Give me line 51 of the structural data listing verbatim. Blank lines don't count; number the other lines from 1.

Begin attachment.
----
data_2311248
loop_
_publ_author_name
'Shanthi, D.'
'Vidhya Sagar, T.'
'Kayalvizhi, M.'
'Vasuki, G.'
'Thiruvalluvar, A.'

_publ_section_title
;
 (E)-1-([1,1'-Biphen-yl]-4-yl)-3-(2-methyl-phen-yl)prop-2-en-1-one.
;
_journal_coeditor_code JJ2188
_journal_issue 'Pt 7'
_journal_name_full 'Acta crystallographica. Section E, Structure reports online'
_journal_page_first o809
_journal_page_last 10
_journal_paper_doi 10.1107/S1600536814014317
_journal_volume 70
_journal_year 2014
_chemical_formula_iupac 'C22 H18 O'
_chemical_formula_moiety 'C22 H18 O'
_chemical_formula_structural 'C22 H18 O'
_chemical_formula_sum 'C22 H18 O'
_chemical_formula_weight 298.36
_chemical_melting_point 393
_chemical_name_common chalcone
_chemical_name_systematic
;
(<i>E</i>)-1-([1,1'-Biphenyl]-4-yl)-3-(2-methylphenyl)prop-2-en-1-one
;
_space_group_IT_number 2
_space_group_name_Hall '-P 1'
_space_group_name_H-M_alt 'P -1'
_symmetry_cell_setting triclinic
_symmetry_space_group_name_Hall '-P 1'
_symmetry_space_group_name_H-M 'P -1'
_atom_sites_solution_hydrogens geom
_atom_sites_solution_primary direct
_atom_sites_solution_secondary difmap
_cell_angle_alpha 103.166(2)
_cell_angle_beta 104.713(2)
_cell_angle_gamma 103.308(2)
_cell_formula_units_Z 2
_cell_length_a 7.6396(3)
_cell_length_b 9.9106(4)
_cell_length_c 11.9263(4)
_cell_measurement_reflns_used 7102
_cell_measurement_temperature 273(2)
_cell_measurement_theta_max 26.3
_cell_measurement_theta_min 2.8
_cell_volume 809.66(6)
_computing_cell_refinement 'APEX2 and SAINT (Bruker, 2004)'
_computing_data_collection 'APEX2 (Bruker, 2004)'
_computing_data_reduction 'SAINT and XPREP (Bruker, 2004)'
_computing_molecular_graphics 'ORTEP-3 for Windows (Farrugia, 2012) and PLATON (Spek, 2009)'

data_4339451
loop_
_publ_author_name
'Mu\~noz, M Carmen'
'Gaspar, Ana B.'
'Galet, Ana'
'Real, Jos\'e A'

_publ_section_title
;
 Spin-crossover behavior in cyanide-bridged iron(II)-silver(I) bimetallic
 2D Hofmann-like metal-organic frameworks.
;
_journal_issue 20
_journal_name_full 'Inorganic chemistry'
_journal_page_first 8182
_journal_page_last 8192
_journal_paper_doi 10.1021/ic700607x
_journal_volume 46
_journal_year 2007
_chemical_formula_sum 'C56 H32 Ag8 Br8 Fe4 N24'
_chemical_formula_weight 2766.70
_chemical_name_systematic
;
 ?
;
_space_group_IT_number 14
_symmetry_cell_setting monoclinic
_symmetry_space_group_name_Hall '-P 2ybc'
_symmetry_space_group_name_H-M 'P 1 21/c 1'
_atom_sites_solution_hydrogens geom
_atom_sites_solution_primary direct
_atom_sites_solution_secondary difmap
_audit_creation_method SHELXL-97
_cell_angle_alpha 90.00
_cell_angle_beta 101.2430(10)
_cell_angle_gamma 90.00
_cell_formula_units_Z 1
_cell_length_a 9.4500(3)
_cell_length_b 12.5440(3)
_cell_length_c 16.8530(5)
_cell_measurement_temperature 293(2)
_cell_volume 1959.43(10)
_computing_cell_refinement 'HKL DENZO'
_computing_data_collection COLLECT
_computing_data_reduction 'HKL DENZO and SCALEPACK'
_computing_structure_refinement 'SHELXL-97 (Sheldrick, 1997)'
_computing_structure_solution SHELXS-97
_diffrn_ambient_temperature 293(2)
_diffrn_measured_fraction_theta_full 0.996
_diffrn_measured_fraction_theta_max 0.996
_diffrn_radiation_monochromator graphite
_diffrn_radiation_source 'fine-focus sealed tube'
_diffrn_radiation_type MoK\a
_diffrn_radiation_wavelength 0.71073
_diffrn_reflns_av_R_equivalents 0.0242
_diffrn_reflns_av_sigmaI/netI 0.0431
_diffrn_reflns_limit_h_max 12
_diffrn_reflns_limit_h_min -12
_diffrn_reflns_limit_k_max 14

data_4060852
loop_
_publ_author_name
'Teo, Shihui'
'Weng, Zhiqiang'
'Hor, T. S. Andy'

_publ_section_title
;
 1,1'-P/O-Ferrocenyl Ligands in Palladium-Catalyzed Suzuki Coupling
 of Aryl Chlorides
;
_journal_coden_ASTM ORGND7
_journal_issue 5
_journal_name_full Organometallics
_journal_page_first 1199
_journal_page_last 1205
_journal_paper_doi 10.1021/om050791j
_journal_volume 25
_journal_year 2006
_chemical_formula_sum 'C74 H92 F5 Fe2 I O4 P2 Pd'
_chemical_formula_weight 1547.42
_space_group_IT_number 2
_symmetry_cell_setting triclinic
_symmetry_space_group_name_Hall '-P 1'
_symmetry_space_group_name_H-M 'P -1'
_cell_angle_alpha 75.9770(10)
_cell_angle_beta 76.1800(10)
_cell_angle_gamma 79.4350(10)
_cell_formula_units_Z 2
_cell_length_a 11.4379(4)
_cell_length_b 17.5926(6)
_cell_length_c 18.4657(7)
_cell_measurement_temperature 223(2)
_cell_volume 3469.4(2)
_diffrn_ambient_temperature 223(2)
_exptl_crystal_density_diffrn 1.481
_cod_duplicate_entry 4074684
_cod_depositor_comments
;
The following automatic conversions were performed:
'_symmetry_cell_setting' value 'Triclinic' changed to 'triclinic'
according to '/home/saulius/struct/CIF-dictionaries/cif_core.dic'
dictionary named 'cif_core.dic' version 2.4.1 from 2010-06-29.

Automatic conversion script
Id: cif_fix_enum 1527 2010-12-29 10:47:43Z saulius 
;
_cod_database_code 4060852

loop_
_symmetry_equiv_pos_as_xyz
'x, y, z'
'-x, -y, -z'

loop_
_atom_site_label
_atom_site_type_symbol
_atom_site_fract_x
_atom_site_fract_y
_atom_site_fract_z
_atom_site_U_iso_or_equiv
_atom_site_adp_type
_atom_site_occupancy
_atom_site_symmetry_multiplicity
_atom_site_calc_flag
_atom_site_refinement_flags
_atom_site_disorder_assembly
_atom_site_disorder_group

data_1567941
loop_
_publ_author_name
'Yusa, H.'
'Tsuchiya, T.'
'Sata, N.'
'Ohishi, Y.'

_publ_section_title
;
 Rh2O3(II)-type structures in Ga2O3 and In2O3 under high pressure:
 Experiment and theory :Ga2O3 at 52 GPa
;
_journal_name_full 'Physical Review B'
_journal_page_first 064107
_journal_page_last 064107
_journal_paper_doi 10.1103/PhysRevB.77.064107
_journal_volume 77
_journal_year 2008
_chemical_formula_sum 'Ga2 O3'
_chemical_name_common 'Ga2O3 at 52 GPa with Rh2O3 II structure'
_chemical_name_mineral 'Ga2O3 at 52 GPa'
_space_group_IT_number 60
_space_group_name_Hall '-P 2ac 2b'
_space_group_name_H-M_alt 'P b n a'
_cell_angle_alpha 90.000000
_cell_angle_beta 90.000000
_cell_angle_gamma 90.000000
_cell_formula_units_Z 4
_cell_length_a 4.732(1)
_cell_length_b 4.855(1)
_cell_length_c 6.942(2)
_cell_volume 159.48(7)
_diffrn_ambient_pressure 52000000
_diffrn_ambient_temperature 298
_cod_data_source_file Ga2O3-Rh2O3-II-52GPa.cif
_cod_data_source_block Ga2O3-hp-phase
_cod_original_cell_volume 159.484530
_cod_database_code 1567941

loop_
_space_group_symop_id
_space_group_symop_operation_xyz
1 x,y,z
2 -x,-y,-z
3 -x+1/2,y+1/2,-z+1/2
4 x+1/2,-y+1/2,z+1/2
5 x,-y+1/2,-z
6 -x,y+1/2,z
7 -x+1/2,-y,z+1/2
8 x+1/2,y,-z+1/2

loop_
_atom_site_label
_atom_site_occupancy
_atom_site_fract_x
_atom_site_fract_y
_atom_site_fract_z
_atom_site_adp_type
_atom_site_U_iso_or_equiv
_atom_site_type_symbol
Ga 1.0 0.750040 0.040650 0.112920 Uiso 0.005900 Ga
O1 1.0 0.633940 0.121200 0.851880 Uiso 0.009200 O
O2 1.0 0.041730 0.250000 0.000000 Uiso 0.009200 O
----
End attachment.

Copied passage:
_cell_measurement_theta_min 2.8